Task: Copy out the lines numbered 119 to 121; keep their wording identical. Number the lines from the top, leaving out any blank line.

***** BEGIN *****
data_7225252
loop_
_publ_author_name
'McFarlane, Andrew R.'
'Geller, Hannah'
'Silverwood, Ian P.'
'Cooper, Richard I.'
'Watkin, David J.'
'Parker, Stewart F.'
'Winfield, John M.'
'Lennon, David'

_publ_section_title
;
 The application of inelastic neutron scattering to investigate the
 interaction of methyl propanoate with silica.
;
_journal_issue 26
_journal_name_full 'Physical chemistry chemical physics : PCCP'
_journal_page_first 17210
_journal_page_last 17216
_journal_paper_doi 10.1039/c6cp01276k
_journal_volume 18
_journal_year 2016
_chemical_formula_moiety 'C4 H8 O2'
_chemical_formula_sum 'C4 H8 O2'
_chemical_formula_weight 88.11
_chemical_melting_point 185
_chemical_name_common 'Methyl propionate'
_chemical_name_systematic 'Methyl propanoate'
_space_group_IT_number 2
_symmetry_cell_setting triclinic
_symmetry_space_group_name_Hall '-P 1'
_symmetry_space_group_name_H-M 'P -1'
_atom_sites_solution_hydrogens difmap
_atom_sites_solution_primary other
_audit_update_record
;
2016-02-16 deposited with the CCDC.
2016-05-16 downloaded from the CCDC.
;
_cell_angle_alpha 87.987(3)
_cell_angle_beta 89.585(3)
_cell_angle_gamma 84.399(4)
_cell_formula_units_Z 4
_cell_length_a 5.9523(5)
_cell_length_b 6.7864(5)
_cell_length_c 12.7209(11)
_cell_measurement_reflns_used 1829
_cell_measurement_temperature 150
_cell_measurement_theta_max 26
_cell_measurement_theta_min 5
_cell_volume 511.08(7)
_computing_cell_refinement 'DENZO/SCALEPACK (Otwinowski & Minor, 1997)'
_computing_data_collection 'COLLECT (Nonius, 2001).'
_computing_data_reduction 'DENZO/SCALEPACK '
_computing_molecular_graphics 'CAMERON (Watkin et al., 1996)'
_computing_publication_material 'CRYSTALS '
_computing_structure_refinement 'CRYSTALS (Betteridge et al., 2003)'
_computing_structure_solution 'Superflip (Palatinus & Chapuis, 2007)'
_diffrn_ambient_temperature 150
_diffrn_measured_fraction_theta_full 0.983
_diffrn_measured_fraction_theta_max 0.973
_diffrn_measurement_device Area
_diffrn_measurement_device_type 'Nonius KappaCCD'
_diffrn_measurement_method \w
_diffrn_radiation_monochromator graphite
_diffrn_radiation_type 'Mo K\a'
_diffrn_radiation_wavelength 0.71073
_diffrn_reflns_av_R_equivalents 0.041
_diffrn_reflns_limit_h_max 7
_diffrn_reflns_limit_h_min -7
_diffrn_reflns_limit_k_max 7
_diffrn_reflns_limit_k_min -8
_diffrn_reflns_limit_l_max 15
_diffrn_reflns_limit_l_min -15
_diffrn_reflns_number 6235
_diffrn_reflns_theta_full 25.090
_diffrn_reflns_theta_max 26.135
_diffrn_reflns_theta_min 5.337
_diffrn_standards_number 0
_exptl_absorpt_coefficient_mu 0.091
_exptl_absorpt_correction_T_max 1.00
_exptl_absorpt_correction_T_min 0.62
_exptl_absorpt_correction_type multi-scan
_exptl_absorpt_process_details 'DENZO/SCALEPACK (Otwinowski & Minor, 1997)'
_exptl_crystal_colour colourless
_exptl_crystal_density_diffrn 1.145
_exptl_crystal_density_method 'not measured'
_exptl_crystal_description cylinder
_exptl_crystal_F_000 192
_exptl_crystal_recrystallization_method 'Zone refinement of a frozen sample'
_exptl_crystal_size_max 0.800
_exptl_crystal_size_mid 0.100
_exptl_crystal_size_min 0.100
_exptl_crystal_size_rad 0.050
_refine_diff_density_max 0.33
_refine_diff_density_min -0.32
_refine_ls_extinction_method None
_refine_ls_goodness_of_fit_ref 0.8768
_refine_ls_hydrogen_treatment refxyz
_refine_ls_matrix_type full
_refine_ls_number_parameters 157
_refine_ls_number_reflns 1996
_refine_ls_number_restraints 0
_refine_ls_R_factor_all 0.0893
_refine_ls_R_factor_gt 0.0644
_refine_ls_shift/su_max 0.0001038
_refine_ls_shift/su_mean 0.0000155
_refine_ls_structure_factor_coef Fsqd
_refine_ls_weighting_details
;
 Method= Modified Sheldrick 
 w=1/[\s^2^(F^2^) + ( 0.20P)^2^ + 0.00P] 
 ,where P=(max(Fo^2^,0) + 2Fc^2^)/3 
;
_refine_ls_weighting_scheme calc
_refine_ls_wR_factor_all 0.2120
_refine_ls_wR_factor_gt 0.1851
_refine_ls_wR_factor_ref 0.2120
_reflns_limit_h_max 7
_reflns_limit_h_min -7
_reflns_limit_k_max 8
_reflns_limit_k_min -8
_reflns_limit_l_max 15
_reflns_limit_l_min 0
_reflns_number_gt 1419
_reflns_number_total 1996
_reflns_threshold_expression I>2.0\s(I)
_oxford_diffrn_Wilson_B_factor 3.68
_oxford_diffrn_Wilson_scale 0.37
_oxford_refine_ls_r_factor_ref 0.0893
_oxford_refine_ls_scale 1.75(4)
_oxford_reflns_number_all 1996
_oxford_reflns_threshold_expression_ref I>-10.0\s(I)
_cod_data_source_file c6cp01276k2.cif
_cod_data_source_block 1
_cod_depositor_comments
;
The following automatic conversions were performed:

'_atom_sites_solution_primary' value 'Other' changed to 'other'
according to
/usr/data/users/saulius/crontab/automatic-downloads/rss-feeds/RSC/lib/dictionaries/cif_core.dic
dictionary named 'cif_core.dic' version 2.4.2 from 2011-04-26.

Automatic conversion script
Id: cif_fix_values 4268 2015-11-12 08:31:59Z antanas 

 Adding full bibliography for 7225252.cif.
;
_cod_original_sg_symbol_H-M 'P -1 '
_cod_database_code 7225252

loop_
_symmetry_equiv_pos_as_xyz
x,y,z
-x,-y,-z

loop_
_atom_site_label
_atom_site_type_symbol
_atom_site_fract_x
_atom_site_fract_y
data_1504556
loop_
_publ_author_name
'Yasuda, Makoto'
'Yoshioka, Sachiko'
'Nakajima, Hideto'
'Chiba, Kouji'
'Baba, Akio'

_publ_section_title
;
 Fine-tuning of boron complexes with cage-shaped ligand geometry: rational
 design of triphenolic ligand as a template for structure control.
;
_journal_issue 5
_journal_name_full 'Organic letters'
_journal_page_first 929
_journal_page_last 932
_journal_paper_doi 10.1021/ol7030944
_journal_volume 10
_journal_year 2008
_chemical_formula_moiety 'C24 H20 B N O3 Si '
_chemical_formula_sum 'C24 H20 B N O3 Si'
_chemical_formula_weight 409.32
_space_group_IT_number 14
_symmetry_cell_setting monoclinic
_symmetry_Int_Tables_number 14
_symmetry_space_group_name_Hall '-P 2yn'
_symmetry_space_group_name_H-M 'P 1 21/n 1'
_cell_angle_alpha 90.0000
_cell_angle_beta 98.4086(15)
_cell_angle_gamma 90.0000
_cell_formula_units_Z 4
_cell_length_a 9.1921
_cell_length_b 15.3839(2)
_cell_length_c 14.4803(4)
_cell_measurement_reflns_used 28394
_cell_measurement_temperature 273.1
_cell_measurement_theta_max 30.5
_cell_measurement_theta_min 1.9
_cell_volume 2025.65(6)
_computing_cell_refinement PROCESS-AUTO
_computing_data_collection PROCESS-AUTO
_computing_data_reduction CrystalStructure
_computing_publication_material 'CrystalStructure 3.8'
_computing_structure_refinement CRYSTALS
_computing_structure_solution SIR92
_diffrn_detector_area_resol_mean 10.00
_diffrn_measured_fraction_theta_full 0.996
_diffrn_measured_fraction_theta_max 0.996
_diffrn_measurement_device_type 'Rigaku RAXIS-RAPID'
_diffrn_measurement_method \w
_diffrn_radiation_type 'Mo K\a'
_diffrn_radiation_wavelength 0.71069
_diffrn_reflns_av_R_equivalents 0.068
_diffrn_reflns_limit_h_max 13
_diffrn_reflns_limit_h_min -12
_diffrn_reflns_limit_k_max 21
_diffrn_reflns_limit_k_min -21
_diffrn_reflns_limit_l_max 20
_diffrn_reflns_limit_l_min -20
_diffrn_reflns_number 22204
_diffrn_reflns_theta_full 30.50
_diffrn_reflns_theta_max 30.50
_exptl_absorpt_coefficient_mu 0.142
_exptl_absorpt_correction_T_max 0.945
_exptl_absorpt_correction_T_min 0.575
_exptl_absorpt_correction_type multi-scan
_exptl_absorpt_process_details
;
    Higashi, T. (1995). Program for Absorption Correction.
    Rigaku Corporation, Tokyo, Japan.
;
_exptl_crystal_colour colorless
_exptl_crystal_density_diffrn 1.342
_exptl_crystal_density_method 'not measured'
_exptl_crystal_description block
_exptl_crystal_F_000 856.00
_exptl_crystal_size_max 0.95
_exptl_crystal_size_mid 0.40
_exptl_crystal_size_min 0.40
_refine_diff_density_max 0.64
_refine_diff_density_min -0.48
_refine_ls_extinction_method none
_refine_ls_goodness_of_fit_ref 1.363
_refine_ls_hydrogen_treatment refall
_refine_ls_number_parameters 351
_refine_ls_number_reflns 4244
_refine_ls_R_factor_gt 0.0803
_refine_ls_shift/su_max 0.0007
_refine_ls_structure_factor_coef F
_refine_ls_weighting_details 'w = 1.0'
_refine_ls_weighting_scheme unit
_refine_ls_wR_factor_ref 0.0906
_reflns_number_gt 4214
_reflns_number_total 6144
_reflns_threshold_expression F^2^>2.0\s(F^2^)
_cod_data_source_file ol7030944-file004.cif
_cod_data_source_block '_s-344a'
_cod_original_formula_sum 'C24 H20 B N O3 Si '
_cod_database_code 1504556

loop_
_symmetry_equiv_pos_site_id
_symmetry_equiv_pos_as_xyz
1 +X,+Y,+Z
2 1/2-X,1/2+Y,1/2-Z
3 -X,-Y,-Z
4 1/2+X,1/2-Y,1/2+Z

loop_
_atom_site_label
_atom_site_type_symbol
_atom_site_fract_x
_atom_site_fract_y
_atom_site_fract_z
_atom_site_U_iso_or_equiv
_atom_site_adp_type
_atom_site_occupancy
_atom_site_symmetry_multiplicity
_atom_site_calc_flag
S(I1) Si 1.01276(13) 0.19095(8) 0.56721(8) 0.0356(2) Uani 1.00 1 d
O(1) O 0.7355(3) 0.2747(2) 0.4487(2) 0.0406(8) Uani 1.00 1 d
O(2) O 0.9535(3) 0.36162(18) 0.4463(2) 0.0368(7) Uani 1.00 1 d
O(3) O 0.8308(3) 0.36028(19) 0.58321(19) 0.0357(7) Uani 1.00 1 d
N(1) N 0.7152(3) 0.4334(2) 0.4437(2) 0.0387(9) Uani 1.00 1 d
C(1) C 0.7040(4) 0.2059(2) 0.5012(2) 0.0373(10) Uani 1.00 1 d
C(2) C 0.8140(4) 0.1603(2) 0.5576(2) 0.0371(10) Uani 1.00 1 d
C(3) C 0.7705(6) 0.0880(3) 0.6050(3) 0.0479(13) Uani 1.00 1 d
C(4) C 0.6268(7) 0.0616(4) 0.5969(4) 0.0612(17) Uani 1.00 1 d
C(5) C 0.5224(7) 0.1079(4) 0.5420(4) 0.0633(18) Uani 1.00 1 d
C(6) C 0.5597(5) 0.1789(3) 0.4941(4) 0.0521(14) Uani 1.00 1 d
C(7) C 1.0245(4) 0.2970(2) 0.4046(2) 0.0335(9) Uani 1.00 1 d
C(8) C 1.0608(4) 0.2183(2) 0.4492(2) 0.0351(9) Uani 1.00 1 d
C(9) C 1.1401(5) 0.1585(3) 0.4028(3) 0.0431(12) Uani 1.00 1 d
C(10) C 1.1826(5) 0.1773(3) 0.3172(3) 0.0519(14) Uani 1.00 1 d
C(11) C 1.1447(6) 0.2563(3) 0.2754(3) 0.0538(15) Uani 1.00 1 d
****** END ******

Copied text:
_refine_ls_wR_factor_ref 0.2120
_reflns_limit_h_max 7
_reflns_limit_h_min -7